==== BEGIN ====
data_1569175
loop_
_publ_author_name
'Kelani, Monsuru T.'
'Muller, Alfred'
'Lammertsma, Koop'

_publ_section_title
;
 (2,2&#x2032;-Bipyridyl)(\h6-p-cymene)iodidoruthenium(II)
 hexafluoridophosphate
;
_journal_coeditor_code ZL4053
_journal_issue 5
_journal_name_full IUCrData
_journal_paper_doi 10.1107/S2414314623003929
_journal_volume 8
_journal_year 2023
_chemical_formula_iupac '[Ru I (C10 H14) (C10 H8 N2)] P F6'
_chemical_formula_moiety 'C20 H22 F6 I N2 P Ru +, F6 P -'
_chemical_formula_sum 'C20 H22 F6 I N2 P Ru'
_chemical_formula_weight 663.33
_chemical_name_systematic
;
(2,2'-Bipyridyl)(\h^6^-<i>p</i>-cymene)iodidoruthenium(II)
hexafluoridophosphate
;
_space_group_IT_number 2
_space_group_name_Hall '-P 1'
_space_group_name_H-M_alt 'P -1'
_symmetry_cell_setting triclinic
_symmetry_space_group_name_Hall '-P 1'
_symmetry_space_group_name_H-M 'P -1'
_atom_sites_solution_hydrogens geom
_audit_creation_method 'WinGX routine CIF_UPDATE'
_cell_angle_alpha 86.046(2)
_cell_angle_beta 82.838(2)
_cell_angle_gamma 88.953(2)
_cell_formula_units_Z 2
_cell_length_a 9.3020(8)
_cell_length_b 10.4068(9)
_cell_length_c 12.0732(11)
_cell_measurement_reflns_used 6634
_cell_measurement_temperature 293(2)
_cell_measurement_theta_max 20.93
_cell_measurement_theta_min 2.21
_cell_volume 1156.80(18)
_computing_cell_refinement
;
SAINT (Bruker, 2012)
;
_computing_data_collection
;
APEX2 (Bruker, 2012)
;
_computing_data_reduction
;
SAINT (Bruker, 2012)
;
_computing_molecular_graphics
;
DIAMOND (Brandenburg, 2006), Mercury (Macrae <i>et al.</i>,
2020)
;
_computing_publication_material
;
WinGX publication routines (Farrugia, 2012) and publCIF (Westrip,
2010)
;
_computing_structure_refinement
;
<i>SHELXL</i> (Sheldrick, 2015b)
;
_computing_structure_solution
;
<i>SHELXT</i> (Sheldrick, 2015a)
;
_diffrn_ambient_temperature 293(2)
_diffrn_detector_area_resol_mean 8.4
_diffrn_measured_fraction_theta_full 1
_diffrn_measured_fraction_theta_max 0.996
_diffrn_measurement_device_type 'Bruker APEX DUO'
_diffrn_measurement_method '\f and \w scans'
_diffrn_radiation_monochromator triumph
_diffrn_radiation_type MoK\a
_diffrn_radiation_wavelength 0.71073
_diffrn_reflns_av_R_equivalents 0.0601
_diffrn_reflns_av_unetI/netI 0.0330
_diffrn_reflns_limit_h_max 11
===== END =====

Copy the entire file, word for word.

data_1569175
loop_
_publ_author_name
'Kelani, Monsuru T.'
'Muller, Alfred'
'Lammertsma, Koop'

_publ_section_title
;
 (2,2&#x2032;-Bipyridyl)(\h6-p-cymene)iodidoruthenium(II)
 hexafluoridophosphate
;
_journal_coeditor_code ZL4053
_journal_issue 5
_journal_name_full IUCrData
_journal_paper_doi 10.1107/S2414314623003929
_journal_volume 8
_journal_year 2023
_chemical_formula_iupac '[Ru I (C10 H14) (C10 H8 N2)] P F6'
_chemical_formula_moiety 'C20 H22 F6 I N2 P Ru +, F6 P -'
_chemical_formula_sum 'C20 H22 F6 I N2 P Ru'
_chemical_formula_weight 663.33
_chemical_name_systematic
;
(2,2'-Bipyridyl)(\h^6^-<i>p</i>-cymene)iodidoruthenium(II)
hexafluoridophosphate
;
_space_group_IT_number 2
_space_group_name_Hall '-P 1'
_space_group_name_H-M_alt 'P -1'
_symmetry_cell_setting triclinic
_symmetry_space_group_name_Hall '-P 1'
_symmetry_space_group_name_H-M 'P -1'
_atom_sites_solution_hydrogens geom
_audit_creation_method 'WinGX routine CIF_UPDATE'
_cell_angle_alpha 86.046(2)
_cell_angle_beta 82.838(2)
_cell_angle_gamma 88.953(2)
_cell_formula_units_Z 2
_cell_length_a 9.3020(8)
_cell_length_b 10.4068(9)
_cell_length_c 12.0732(11)
_cell_measurement_reflns_used 6634
_cell_measurement_temperature 293(2)
_cell_measurement_theta_max 20.93
_cell_measurement_theta_min 2.21
_cell_volume 1156.80(18)
_computing_cell_refinement
;
SAINT (Bruker, 2012)
;
_computing_data_collection
;
APEX2 (Bruker, 2012)
;
_computing_data_reduction
;
SAINT (Bruker, 2012)
;
_computing_molecular_graphics
;
DIAMOND (Brandenburg, 2006), Mercury (Macrae <i>et al.</i>,
2020)
;
_computing_publication_material
;
WinGX publication routines (Farrugia, 2012) and publCIF (Westrip,
2010)
;
_computing_structure_refinement
;
<i>SHELXL</i> (Sheldrick, 2015b)
;
_computing_structure_solution
;
<i>SHELXT</i> (Sheldrick, 2015a)
;
_diffrn_ambient_temperature 293(2)
_diffrn_detector_area_resol_mean 8.4
_diffrn_measured_fraction_theta_full 1
_diffrn_measured_fraction_theta_max 0.996
_diffrn_measurement_device_type 'Bruker APEX DUO'
_diffrn_measurement_method '\f and \w scans'
_diffrn_radiation_monochromator triumph
_diffrn_radiation_type MoK\a
_diffrn_radiation_wavelength 0.71073
_diffrn_reflns_av_R_equivalents 0.0601
_diffrn_reflns_av_unetI/netI 0.0330
_diffrn_reflns_limit_h_max 11